It is impossible to ignore the increasing outcry against the coalition Governments fiscal policies that are putting elderly at increasing risk.
Reports of the elderly being abused and neglected in their own homes and care homes as illustrated in the recent Equality and Human Rights Commission report are not only shocking but in many ways unbelievable in a modern 21st century society. Of course reports such as this are also damaging to the many thousands of health workers and carers, and well run care homes that work tirelessly to provide the support to individuals and their families throughout the country.
This coming after what was a damning report by the Care Quality Commission that raised really serious concerns about the treatment of older people in care homes and NHS hospitals and the latest scandal of people paying for private nurses to care for their parents and grandparents who are in hospital.
The truest statement appears to be that of Sally Greengross, EHRC commissioner when she said “The emphasis has been on saving pennies rather than providing a service” something we are likely to see more of as the cuts in the supporting people budget come into force next year.
Locally the events in the past 2 years of elderly people being forgotten and the tragic end results, and neglect in a local care home cannot and quite rightly should not be ignored and has to be prevented from happening again in the future. The cuts that are proposed in reducing the support currently provided through the supporting people budget, cuts approaching 50% will increase the risk that the elderly face of neglect and abuse in the future.
The ‘we’re all in this together’ approach is all very well as a strap line for politicians but doesn’t take into account that we no longer live in a society where the extended family of the elderly live close by and can provide either the help required or even be in a position to monitor what help is provided.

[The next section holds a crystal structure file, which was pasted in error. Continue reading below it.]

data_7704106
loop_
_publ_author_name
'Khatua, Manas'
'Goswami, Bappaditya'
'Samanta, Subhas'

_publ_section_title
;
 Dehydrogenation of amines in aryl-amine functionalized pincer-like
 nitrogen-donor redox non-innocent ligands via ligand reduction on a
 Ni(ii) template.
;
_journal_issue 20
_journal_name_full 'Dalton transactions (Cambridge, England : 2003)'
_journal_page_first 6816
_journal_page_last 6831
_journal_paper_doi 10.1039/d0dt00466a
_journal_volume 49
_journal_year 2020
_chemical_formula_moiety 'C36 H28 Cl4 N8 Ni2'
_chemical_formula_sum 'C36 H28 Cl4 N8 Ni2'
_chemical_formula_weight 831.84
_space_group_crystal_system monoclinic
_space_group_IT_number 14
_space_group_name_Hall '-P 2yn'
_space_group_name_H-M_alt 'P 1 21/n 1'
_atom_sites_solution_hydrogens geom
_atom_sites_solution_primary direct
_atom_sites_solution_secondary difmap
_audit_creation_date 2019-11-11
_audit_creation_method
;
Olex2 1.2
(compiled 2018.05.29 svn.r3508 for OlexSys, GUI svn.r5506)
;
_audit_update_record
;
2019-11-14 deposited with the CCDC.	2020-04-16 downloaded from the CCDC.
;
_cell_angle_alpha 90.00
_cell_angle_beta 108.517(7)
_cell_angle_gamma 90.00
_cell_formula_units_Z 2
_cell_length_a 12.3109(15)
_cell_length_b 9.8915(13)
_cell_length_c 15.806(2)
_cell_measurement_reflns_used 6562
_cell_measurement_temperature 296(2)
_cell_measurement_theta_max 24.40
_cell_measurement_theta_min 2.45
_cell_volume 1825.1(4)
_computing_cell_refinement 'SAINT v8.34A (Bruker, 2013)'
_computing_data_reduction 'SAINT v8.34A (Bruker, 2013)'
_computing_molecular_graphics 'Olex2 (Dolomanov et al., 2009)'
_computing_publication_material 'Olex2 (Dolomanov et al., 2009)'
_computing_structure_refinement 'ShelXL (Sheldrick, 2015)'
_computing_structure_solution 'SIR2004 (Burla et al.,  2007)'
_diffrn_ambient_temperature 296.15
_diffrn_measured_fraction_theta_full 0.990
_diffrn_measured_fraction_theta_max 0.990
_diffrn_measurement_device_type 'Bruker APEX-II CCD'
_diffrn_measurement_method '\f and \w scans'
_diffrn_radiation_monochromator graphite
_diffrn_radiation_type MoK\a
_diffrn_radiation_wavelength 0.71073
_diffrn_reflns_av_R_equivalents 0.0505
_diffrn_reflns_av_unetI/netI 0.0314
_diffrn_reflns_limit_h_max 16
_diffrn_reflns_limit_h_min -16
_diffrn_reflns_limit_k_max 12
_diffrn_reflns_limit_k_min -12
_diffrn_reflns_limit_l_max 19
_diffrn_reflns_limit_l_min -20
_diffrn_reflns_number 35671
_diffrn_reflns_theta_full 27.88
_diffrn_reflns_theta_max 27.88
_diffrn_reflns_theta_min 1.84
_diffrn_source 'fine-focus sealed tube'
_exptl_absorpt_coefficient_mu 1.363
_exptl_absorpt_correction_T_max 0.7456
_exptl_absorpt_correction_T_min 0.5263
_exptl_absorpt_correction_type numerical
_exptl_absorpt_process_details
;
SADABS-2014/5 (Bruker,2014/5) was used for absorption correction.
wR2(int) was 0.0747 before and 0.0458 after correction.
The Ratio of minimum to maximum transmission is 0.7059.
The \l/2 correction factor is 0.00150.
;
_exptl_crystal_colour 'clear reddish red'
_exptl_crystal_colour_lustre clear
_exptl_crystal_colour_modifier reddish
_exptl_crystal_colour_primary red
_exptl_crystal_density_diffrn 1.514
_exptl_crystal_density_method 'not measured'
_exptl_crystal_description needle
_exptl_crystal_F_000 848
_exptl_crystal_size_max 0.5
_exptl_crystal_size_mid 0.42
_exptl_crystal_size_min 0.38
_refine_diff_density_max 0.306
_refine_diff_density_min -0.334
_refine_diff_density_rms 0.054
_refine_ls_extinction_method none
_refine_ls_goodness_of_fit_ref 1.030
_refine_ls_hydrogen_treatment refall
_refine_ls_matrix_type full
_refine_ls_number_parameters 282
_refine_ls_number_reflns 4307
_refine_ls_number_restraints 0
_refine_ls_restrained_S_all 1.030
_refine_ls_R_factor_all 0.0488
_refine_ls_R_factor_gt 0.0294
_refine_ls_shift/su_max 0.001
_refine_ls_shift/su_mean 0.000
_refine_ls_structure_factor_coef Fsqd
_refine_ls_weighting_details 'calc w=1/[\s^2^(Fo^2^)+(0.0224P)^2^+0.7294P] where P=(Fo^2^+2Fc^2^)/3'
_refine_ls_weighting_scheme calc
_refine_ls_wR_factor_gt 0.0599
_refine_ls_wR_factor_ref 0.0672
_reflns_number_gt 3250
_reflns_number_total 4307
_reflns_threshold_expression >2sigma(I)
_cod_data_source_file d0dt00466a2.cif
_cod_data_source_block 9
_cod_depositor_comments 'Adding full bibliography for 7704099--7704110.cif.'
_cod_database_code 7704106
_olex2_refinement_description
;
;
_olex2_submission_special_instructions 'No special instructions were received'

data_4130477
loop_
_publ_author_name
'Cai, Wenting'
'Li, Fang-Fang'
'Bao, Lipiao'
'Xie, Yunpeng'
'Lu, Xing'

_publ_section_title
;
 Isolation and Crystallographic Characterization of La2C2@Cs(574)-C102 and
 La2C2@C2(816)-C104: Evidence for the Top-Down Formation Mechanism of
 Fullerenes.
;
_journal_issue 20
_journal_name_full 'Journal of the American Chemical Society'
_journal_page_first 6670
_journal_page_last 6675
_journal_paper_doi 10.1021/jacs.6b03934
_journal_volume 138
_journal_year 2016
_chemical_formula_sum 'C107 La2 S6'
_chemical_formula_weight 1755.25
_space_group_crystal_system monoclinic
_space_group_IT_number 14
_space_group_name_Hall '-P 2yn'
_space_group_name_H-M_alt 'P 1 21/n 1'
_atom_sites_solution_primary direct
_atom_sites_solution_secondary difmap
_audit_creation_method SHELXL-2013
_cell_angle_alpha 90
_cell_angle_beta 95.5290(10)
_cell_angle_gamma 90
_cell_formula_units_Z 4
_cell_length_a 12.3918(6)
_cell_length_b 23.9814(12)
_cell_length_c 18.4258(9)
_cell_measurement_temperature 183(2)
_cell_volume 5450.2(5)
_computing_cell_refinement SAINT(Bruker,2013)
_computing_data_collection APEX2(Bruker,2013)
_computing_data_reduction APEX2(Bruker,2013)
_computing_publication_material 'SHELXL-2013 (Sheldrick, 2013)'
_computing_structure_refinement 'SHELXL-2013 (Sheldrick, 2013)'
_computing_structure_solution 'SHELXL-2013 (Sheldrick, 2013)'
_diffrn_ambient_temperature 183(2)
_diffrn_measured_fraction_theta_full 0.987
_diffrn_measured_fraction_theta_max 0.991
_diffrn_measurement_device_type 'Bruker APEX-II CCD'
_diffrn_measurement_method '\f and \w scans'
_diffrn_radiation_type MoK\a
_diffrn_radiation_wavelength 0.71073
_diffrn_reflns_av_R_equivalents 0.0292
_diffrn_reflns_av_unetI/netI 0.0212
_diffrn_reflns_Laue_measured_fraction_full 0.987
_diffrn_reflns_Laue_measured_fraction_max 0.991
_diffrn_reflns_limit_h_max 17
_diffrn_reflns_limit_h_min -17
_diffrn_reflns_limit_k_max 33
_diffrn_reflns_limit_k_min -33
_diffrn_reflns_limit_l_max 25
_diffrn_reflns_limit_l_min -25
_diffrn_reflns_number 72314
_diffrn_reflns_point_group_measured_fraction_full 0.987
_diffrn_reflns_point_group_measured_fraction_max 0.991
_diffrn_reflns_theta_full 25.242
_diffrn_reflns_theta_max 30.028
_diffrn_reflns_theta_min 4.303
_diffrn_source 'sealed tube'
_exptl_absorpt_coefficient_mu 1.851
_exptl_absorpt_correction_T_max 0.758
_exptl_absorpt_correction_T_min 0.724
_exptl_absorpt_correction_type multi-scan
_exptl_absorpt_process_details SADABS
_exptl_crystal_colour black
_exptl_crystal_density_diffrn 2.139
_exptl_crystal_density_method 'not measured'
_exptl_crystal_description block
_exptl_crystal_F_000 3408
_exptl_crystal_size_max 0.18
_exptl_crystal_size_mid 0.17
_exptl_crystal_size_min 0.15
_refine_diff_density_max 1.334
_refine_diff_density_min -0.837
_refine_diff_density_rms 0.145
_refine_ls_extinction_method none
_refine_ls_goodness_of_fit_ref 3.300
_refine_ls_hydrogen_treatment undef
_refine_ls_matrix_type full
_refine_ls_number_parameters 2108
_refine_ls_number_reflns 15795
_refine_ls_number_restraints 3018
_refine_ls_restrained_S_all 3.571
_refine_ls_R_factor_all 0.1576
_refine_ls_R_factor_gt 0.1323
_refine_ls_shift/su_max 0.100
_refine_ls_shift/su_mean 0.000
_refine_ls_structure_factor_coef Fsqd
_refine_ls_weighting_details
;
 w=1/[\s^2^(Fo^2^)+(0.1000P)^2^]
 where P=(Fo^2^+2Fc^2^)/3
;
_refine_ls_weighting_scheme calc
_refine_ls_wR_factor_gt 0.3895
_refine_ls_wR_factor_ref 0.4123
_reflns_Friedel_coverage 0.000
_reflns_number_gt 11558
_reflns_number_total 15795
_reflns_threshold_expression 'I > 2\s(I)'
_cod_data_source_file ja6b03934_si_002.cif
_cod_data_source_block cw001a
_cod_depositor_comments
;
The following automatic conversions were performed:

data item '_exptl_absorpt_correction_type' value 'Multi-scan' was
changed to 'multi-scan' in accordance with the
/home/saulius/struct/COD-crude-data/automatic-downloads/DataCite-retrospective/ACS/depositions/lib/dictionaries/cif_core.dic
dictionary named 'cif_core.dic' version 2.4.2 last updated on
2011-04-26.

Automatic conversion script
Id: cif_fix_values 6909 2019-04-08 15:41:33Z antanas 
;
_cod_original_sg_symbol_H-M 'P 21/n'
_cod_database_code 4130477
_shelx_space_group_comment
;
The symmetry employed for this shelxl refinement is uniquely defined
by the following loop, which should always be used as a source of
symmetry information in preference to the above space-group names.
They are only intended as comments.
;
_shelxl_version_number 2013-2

As the cuts in the supporting people budget implemented by the Northamptonshire County Council and supported by the Borough Council administration begin to take a grip it will fall to the community to take on greater responsibility for checking on our elderly neighbours if we are to avoid local tragedies.
At this time of year with the weather becoming colder and the increased utility charges pricing them out of heating their homes effectively, as the opportunity to go out is restricted by the weather and a fear of moving around in the dark and as inflation eats into their standards of living the cuts will be especially damaging.
The report accuses councils of being guilty of age discrimination, spending less money on pensioners than they would on others with similar needs,and they do so because the elderly don’t complain for fear of repercussions.
It is for all us working together to complain and fight for those who do not complain and a start is to get to know those elderly vulnerable neighbours in our streets and communities and fight any move to cut their services and support.
It is what the May 2011 Borough election was all about, fighting cuts to essential front line services, supporting the vulnerable and is a basic principle on which I and many others continue to base our political philosophy.
It is a challenge I’m sure the good people of Northampton will take up.